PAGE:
Featured Articles

TSMC: Volume production of 16nm FinFET in 2H 2015

TSMC: Volume production of 16nm FinFET in 2H 2015

TSMC has announced that it will begin volume production of 16nm FinFET products in the second half of 2015, in late…

More...
AMD misses earnings targets, announces layoffs

AMD misses earnings targets, announces layoffs

AMD has missed earnings targets and is planning a substantial job cuts. The company reported quarterly earnings yesterday and the street is…

More...
Did Google botch the Nexus 6 and Nexus 9?

Did Google botch the Nexus 6 and Nexus 9?

As expected, Google has finally released the eagerly awaited Nexus 6 phablet and its first 64-bit device, the Nexus 9 tablet.

More...
Gainward GTX 970 Phantom previewed

Gainward GTX 970 Phantom previewed

Nvidia has released two new graphics cards based on its latest Maxwell GPU architecture. The Geforce GTX 970 and Geforce GTX…

More...
EVGA GTX 970 SC ACX 2.0 reviewed

EVGA GTX 970 SC ACX 2.0 reviewed

Nvidia has released two new graphics cards based on its latest Maxwell GPU architecture. The Geforce GTX 970 and Geforce GTX…

More...
Frontpage Slideshow | Copyright © 2006-2010 orks, a business unit of Nuevvo Webware Ltd.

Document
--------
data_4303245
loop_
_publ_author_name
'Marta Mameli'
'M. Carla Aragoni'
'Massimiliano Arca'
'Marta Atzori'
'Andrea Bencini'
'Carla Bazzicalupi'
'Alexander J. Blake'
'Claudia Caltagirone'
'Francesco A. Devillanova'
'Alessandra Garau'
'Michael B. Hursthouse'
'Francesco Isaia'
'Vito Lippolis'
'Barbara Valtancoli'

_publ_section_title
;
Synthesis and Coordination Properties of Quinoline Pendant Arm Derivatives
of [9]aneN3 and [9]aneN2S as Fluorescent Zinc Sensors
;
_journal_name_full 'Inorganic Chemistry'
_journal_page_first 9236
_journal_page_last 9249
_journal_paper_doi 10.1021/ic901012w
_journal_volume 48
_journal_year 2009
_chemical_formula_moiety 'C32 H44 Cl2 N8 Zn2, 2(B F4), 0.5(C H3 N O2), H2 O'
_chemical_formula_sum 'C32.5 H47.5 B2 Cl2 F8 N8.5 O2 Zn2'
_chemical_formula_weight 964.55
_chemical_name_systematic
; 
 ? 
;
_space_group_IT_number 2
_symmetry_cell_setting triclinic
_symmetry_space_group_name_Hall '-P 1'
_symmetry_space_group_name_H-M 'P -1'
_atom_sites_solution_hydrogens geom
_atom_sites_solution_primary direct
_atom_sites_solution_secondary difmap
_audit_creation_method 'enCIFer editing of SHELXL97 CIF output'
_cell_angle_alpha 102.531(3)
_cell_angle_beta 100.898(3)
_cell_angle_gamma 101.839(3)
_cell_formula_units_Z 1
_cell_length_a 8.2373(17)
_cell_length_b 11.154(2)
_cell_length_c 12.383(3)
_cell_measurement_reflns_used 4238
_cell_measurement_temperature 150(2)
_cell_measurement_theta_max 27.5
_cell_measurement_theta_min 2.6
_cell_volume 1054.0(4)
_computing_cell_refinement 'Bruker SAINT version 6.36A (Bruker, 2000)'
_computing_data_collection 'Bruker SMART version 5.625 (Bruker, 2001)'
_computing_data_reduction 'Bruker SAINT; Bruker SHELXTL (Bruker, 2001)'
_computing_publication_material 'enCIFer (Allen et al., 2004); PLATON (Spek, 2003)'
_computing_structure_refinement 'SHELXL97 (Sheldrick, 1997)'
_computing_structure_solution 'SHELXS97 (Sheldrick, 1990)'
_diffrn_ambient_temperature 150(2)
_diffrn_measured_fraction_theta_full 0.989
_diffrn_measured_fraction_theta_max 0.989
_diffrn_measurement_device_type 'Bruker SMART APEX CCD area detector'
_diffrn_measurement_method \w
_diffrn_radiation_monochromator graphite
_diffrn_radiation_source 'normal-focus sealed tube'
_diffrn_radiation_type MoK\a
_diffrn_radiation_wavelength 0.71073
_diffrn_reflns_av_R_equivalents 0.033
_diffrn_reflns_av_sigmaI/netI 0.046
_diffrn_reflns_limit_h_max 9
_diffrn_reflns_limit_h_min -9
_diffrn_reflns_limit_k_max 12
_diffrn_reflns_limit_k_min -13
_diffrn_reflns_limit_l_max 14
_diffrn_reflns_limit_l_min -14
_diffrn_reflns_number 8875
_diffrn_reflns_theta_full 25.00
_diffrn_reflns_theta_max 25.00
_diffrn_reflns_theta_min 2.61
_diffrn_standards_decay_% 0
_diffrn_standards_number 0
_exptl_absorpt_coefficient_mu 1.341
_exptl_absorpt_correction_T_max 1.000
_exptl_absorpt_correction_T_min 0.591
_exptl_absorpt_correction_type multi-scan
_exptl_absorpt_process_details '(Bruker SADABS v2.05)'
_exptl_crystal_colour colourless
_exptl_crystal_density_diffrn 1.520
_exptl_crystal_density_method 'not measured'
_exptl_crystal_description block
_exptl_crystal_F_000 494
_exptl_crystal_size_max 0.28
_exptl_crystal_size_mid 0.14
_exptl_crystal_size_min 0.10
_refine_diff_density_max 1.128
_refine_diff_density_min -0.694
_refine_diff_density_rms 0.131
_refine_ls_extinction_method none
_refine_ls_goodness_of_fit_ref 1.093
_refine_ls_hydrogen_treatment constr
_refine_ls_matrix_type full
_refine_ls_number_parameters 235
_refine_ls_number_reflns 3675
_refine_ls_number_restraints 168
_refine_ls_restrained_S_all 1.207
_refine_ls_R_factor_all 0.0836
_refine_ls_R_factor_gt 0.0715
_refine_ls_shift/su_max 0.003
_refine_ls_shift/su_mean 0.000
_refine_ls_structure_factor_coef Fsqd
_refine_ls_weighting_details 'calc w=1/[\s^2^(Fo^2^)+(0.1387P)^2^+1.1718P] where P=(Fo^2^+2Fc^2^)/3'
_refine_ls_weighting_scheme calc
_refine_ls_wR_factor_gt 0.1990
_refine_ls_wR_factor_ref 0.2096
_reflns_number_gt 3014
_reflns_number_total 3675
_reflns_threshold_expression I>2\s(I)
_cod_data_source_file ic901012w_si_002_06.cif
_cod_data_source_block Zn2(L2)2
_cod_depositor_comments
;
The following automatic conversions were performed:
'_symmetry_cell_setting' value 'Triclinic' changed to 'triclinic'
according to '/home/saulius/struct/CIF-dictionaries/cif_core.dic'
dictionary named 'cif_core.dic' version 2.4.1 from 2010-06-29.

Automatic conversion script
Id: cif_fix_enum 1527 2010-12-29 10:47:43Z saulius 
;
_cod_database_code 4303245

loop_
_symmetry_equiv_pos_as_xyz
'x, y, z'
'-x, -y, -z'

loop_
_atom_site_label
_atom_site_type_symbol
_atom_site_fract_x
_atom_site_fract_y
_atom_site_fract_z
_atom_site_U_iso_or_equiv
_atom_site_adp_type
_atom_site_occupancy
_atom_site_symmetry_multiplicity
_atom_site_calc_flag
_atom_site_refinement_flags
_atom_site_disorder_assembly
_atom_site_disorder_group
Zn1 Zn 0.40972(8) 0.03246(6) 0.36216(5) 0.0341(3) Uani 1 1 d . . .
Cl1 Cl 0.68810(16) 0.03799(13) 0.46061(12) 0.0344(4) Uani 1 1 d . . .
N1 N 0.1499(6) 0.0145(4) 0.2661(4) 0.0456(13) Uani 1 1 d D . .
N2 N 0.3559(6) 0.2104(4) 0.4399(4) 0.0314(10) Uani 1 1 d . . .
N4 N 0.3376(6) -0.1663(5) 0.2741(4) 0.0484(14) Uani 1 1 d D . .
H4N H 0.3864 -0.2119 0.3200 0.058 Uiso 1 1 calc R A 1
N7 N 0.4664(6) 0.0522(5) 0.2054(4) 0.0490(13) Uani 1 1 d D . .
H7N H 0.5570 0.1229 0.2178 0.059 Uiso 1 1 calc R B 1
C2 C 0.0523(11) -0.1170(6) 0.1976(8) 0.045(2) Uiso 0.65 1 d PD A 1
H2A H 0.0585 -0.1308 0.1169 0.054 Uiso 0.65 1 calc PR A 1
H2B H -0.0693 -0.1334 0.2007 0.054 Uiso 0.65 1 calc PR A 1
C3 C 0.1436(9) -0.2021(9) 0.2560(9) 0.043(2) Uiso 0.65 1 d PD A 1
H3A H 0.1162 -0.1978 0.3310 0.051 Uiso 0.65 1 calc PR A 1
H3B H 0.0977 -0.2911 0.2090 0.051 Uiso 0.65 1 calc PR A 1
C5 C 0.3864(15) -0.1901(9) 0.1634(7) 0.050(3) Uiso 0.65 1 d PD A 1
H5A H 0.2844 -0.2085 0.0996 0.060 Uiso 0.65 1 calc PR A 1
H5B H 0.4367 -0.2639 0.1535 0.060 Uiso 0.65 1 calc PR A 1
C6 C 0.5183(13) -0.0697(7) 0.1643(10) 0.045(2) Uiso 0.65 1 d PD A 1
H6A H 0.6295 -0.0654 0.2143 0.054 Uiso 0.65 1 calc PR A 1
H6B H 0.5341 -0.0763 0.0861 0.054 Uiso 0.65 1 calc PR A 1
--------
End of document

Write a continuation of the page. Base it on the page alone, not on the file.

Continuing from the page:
Tuesday, 25 September 2012 07:41

Big Content faces piracy action from musicians

Written by Nick Farrell



It seems the biggest villains are not the file sharers


The music industry is facing some major problems in it ranks as the musicians they are supposed to represent are starting to get miffed.

According to the Hollywood Reporter the number of lawsuits against major record labels over digital royalties is growing. Sony is the biggest target and is dealing with more litigation over the way artists are compensated whenever consumers buy songs on iTunes and other digital outlets.

'Weird Al' Yankovic Sued Sony for $5 Million and separate lawsuits were filed in New York federal court by REO Speedwagon and William "Boz" Scaggs. Two weeks ago, James Taylor sued Warner for almost $2 million in damages. Warner dealing with laywers from Sister Sledge and Gary Wright. Universal has been facing lawsuits from the likes of The Temptations, Peter Frampton, Chuck D, Rob Zombie, Rick James and George Clinton and others. EMI is scrapping with Kenny Rogers and The Knack.

Both said that Sony has breached recording contracts by counting digital downloads as "sales" rather than "leases" or "licenses." This means that they have not been paid properly. On a sale they get 15 per cent while on a licence they get half. In 2010 the Ninth Circuit Court of Appeals that suggested digital downloads should be treated as "licenses" and this is something that Big Content has been pushing on music buyers.

Big Content has been pushing music buyers to see the music they pay for as loans rather than something they actually own. It appears that it has been telling users one thing and its musicians another.

Nick Farrell

E-mail: This e-mail address is being protected from spambots. You need JavaScript enabled to view it
blog comments powered by Disqus

 

Facebook activity

Latest Commented Articles

Recent Comments